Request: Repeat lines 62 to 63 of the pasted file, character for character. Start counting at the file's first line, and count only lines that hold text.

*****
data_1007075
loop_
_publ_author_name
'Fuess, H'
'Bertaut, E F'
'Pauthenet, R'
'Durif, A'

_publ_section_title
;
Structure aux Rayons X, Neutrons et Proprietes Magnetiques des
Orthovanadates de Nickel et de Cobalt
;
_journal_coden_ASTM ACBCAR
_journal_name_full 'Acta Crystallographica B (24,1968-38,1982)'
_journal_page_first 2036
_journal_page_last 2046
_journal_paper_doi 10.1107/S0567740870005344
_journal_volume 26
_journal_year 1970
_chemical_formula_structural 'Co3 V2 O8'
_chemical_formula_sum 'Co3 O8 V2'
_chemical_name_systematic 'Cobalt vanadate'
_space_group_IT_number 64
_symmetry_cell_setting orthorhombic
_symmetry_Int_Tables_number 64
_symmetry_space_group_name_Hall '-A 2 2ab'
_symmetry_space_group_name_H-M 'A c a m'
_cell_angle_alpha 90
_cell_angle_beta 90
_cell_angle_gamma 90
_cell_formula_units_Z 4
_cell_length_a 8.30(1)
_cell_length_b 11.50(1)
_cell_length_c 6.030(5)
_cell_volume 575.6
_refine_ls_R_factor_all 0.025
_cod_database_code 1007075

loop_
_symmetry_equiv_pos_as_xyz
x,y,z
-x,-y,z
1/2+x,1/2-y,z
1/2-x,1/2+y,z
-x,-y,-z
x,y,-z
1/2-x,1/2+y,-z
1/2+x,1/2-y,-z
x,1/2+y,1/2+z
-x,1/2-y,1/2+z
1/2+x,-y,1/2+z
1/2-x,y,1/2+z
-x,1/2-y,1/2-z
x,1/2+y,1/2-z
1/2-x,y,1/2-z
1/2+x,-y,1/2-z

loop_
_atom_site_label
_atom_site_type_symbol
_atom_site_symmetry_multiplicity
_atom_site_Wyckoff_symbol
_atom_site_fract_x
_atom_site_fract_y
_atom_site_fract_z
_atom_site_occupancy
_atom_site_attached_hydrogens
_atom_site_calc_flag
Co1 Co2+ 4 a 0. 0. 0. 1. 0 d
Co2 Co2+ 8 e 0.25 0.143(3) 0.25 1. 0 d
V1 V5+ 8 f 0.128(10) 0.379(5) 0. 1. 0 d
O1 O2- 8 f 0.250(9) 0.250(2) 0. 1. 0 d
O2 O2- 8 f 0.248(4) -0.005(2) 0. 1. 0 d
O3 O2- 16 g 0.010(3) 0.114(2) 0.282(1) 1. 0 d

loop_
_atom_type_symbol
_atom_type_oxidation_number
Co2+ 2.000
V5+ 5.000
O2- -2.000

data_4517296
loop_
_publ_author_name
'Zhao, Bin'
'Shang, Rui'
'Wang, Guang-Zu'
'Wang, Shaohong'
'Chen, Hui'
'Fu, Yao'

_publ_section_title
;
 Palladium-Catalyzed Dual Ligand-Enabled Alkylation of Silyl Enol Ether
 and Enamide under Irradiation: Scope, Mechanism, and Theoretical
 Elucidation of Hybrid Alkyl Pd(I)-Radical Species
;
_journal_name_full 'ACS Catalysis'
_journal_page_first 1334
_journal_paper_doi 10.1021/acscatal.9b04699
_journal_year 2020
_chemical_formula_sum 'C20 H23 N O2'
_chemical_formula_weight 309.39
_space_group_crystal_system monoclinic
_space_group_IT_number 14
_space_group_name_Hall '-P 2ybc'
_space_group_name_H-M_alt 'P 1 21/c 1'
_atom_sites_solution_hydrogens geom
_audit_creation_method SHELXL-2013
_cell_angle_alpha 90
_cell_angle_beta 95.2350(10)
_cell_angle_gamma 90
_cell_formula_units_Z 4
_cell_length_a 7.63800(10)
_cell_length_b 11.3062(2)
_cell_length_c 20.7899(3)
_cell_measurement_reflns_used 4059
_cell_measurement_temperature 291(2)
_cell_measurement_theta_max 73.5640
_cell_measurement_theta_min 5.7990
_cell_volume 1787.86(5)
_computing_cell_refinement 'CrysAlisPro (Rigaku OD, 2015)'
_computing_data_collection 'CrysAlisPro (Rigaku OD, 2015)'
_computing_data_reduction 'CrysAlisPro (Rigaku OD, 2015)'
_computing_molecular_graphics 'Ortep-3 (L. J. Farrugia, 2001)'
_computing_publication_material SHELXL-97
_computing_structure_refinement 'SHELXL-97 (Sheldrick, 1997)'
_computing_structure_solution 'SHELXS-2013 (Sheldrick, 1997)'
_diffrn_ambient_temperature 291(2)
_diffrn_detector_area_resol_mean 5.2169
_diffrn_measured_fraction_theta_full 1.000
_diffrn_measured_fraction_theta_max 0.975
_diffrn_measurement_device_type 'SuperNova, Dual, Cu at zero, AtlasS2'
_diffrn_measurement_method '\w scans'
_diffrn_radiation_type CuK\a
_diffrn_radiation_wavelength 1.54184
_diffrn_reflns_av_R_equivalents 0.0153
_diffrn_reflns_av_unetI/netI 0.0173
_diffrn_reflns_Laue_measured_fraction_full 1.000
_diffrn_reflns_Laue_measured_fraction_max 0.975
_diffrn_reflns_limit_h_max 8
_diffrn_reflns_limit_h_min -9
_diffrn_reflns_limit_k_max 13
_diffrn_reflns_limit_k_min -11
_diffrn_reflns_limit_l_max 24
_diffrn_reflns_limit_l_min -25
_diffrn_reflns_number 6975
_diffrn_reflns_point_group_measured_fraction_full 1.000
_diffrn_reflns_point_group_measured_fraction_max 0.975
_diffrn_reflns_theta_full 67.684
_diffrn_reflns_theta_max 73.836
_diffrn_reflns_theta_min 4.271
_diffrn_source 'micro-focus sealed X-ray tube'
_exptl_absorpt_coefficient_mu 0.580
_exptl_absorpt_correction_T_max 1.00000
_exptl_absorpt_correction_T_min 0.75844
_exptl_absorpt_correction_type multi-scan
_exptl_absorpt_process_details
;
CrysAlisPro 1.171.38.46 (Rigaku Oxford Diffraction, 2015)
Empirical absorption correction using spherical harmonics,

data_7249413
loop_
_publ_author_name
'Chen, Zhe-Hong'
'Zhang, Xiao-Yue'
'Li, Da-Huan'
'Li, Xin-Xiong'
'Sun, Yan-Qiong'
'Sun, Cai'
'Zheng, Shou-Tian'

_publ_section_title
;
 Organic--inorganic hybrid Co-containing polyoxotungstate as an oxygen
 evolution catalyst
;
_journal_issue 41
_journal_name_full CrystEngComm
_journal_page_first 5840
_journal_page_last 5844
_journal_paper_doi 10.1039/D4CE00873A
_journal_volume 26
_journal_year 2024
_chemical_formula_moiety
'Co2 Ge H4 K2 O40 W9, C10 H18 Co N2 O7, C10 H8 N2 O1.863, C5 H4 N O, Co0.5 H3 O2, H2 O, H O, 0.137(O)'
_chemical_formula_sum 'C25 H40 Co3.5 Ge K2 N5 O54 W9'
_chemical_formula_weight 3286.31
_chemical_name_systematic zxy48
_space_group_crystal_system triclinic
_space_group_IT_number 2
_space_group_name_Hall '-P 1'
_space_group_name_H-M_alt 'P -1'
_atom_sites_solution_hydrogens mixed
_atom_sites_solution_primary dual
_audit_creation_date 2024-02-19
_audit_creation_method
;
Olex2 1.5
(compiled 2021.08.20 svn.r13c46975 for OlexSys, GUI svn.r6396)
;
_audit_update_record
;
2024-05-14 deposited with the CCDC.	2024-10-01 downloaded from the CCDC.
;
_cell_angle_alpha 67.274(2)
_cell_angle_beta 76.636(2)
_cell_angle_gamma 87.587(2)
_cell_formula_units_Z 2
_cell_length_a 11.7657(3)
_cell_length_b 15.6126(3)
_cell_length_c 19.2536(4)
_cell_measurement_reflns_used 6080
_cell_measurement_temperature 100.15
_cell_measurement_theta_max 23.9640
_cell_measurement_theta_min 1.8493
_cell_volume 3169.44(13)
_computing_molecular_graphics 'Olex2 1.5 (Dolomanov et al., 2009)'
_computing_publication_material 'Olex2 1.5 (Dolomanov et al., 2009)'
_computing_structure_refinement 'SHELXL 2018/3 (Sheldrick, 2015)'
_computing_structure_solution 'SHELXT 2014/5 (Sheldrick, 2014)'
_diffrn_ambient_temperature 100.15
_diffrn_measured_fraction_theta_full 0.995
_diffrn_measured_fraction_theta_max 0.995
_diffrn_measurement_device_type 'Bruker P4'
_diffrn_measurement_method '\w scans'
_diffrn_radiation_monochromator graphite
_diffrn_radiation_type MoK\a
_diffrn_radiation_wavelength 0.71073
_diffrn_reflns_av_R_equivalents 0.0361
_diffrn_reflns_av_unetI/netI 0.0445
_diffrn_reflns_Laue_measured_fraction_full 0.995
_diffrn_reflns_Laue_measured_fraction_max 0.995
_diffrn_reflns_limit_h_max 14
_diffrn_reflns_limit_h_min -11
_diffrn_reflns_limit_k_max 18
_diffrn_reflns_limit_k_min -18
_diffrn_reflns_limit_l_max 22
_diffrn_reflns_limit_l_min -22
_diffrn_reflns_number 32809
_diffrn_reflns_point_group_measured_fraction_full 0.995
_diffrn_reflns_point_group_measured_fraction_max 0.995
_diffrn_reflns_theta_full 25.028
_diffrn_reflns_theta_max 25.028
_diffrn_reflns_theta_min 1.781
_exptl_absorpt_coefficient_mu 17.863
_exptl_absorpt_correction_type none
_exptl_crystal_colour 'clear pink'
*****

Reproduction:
_atom_site_fract_y
_atom_site_fract_z